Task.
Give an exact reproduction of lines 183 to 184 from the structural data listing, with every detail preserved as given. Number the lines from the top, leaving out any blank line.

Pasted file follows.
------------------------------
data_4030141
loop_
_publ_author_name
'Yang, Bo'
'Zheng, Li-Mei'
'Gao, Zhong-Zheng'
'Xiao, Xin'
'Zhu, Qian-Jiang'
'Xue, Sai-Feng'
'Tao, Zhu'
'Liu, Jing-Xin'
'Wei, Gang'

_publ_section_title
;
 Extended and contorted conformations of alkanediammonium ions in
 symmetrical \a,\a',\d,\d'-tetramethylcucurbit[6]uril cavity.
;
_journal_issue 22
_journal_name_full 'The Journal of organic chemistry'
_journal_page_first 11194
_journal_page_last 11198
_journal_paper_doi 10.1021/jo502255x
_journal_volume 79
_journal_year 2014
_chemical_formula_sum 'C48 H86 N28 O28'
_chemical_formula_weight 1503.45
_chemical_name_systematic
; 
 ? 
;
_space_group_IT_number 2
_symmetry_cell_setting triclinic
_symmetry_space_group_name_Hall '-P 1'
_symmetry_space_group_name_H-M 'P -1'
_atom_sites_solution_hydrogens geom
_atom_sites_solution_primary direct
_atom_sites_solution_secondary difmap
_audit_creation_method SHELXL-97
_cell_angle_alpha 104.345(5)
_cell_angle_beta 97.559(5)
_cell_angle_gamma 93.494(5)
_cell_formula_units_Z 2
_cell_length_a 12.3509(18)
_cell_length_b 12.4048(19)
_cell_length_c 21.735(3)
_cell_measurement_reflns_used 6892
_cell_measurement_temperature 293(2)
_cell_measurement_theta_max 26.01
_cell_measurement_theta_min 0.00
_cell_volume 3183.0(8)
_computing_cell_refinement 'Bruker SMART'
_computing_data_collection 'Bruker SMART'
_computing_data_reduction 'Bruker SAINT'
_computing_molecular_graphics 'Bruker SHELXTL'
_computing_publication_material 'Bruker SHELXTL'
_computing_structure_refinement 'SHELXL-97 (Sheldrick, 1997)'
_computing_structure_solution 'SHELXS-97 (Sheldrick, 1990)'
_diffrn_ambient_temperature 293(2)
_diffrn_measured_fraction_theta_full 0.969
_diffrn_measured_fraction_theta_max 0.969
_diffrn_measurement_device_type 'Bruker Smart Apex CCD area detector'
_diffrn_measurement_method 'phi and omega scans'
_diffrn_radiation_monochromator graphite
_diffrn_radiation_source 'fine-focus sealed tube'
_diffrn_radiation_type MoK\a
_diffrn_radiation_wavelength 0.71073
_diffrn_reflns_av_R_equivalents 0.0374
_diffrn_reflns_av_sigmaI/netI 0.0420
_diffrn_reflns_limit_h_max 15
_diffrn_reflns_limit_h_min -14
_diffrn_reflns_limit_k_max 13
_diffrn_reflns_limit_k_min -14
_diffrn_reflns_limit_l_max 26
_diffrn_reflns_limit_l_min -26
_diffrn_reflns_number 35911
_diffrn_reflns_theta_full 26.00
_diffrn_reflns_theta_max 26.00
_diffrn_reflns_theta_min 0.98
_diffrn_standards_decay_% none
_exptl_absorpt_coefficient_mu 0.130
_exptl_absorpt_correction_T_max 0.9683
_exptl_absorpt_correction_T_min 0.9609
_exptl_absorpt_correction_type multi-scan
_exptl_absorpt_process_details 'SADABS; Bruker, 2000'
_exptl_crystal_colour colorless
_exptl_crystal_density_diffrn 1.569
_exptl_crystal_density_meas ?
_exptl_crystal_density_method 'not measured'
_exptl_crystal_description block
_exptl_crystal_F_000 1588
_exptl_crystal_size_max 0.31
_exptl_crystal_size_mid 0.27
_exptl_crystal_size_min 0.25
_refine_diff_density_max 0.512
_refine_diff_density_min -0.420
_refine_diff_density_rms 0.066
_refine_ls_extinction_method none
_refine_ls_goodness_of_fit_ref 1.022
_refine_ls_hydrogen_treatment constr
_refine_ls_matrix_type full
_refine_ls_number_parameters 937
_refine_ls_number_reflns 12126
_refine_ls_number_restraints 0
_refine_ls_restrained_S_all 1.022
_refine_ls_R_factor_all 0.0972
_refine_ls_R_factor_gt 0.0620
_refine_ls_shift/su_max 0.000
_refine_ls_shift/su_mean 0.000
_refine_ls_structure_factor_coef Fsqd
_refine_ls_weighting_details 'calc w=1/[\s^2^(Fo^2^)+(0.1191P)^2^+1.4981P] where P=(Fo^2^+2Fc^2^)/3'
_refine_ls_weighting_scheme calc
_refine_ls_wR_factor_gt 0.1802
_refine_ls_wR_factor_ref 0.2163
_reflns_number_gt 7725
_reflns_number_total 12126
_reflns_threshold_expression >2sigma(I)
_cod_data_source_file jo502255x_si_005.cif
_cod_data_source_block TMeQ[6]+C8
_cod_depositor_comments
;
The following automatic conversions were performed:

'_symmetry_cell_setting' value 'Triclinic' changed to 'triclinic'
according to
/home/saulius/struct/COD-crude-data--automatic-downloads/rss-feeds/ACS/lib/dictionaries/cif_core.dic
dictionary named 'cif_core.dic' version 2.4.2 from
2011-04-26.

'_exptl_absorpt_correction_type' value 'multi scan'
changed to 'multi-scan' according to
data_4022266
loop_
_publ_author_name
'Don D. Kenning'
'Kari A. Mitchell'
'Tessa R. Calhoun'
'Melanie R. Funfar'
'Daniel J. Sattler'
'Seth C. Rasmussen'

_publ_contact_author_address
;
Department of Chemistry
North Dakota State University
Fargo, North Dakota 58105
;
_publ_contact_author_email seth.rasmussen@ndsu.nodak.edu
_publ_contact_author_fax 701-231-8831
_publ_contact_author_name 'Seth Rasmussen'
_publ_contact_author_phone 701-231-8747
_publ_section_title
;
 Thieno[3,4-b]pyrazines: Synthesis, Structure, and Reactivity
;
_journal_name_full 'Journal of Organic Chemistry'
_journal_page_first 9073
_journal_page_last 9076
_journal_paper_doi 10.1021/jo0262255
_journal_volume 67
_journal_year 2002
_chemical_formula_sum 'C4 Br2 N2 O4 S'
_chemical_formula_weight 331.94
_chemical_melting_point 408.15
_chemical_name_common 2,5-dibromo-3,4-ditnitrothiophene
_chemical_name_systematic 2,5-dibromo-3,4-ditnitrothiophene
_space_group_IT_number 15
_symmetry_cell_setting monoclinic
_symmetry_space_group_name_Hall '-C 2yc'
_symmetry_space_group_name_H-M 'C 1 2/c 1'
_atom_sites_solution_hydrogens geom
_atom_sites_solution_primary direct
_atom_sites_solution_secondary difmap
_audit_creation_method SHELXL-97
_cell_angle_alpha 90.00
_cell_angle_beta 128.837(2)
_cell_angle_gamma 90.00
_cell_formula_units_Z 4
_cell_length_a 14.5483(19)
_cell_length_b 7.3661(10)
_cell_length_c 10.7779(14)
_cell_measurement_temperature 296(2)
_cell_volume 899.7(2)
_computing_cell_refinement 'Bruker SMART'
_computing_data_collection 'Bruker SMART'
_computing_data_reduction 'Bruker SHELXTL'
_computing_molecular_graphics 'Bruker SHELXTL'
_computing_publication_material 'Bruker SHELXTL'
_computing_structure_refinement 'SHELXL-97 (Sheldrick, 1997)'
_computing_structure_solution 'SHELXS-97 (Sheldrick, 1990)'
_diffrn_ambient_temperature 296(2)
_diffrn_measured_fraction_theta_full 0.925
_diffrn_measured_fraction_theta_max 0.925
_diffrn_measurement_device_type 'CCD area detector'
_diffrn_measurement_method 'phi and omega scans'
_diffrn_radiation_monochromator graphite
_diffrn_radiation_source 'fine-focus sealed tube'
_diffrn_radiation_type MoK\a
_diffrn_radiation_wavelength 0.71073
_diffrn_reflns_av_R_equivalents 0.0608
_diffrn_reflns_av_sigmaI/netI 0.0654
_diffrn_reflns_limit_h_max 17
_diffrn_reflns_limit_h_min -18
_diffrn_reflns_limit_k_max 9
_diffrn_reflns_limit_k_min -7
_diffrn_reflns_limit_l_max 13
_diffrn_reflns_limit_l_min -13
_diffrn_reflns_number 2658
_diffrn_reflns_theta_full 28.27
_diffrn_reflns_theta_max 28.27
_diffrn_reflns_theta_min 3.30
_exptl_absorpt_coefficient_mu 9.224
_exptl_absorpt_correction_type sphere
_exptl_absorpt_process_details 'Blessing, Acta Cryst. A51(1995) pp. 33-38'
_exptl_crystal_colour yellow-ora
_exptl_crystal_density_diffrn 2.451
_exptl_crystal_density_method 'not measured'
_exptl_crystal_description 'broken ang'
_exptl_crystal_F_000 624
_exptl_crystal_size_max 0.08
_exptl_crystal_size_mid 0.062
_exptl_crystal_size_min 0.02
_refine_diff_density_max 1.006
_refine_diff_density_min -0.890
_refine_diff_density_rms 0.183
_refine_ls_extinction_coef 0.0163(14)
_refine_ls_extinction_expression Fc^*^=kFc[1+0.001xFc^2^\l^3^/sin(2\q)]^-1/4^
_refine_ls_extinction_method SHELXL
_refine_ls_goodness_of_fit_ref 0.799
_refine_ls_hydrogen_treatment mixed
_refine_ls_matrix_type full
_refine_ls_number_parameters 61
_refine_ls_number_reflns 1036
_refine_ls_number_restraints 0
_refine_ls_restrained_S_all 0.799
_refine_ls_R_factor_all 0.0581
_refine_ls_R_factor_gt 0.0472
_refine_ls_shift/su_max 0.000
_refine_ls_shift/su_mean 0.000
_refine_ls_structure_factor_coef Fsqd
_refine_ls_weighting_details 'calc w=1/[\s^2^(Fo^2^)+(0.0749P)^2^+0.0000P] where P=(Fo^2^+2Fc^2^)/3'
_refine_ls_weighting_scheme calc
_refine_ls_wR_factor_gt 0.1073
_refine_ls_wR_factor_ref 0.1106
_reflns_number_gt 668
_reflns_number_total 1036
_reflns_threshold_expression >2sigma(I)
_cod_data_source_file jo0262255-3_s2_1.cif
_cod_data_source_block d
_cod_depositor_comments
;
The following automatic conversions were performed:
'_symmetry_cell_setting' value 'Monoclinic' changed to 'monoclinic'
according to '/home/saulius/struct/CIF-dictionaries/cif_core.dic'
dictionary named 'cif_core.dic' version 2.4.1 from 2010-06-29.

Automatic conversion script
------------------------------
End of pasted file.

_computing_molecular_graphics 'Bruker SHELXTL'
_computing_publication_material 'Bruker SHELXTL'